Now comes the next layer: your favorite sterile potting mix. The thickness of this layer depends on the size of the terrarium and the plants you’re using, but plants in plugs or 3-inch pots should grow well in soil that is 2-3 inches deep. Select an odd number of plants such as three or five, in a variety of leaf shapes and textures. Some should have slender stalks and others should have round and full leaves. For interest, try to vary the color of the foliage. Shop for your plants by placing them side-by-side at the store to see what they will look like in your arrangement. When you plant, make sure only the roots, not the plant stems or crowns, are buried in the soil. Top dress with sheet moss or more pebbles, which act like a blanket and keep the soil from drying out.
Once everything is in place, spray the interior lightly with a mister and put the lid on, if there is one. Place in bright but indirect light, such as a north or east-facing window. Too much direct sun can burn the plants, since solar energy can heat up a terrarium easily. A properly planted and lidded terrarium will maintain a good moisture balance for about three weeks. Condensation on the glass is normal, but if the interior mists up, the planting is too wet, and you should remove the lid for a day. If the mosses or ferns appear too dry, give a light misting and replace the lid. If the container is open, inspect the plants every week or so, and feel the soil. Water whenever it seems dry.
Fill your terrarium with elements from the outdoors. Photo courtesy of Istock.
Green cascading plants trail down the pot. Photos by Robin Salts Beckett.
It’s September, and your container gardens have been simmering in the heat for weeks. If you planted flowering annuals, it’s likely most have lost their luster and are looking very tired, no doubt making you just as tired of them.
But it can’t be over yet.
Nothing will make your deck or front porch look more depressing than pots filled with faded or dying plants. By rejuvenating some of your existing plants — and adding some fresh new ones — you can revive your pots and extend the growing season for weeks, if not months.
To get started, use a critical eye and decide which plants should stay and which should be pitched.
Sweet Potato Vine thrives in hot weather and should be looking its best now. Snip a few sections off the ends of some long trailers and root them quickly either in water or directly in the soil of a new fall container.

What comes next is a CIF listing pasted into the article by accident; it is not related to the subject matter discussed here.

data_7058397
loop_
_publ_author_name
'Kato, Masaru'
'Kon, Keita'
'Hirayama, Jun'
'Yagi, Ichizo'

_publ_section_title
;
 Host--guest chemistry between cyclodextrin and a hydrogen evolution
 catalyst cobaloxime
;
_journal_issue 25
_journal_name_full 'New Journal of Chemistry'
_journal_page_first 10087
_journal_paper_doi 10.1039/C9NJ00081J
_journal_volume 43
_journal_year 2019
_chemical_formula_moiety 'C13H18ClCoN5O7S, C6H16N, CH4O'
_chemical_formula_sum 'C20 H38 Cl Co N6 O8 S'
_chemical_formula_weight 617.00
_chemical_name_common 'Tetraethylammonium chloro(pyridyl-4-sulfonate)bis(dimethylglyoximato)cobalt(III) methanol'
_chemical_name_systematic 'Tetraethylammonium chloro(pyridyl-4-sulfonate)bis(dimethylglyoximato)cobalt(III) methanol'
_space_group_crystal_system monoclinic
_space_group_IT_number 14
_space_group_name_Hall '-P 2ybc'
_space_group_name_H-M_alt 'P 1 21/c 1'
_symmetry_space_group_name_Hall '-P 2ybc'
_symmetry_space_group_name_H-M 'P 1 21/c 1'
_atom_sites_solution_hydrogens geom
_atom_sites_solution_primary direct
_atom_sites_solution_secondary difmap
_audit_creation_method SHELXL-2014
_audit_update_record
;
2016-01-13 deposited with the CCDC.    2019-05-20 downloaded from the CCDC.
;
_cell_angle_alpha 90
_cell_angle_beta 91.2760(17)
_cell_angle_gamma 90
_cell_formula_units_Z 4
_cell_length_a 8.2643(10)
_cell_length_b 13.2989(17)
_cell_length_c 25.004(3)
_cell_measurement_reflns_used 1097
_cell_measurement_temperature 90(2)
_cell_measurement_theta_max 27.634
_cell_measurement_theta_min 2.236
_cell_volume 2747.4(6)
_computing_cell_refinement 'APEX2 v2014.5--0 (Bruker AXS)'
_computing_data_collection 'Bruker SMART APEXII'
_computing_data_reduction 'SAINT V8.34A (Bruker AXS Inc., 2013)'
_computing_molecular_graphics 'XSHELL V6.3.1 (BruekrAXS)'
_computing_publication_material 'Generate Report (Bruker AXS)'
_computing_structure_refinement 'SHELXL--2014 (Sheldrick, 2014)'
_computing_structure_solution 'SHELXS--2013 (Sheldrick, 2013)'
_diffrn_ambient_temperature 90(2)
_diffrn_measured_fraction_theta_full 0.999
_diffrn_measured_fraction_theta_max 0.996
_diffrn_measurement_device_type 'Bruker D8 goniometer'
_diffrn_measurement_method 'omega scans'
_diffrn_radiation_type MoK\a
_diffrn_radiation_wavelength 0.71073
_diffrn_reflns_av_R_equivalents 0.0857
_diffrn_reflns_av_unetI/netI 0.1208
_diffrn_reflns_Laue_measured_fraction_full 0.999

If your inspection reveals pale leaves and decreased blooms on other annuals, cut them back by half and follow with a feeding of water-soluble fertilizer mixed at half-strength. Continue to water well, and look for fresh, lush growth in return. Deadhead your flowers at least twice a week and remove tattered foliage as well.
If some of the plants in your container have grown so large that they look out of proportion to their companions, give them a good pruning to get some balance back. If any plants look unhealthy, weak or simply aren’t working for you, out they go. As you remove old plants, take time to add some compost or fresh potting mix to revitalize the soil.
Now you’re ready to shop.
Iconic autumn bloomers like mums, pansies and asters are everywhere and can shine for several weeks. Consider using ornamental kale, which can endure some frost and adds fullness as it grows. Cindy Mahre, owner of Yakima’s Loo Wit Gardens, selects perennials with remarkable foliage to anchor her containers through autumn and beyond.
Keep in mind that the hardiness of most perennials is increased by about two zones when planted in a pot. This means you can choose varieties that are hardy in zones 4 or 5 to survive Yakima’s zone 6b winters.
Hardiness can also depend on the location and material of the container and the unpredictable weather patterns of a particular winter. If your container is delicate and can crack in the cold, it needs to be emptied. Remove any perennials and plant them in the garden before the soil freezes. Here are some of Cindy’s suggestions:
* Ornamental grasses have become garden staples and are also finding their way into more and more containers, where designers are using them as ‘spikes’ to add vertical interest. Upright varieties complement lower-growing flowering and foliage plants, while fountain-like grasses look best planted in smaller pots where they can cascade with abandon. Lower temperatures bring such astonishing color changes to the foliage and flowers of grasses that many gardeners feel it’s not until the end of the season that grasses truly come into their glory. An icing of frost or snow can only make the vision more breathtaking.
* Heucheras have become a favorite container foliage plant, remaining fairly evergreen through the winter. Available in a dazzling palette of colors, heucheras will grow more vigorously and have the best leaf coloration when they are planted in partial shade in the summer. In the lower light intensity that autumn brings, they should be able to handle full sun placement.
* For a long season of interest and minimal care requirements, plant succulents. Sedums are tough plants that offer form and texture to a planting and are at their best in fall. Colors range from every shade of green to burgundy, gray, gold, pink and chocolate — and that applies to the flowers as much as it does to the foliage. Some cultivars fill the spaces within a pot, others cascade and tumble over the rim, while some stand tall and upright. Most are hardy down to zone 3, and their dried flower heads will continue to add interest to the composition long after the foliage dies back. Sempervivums — or hens and chicks — are hardy, come in just as many colors and hold up like starburst jewels in a mixed pot through the harshest winter.
Chicks and hens fill a corner of the container.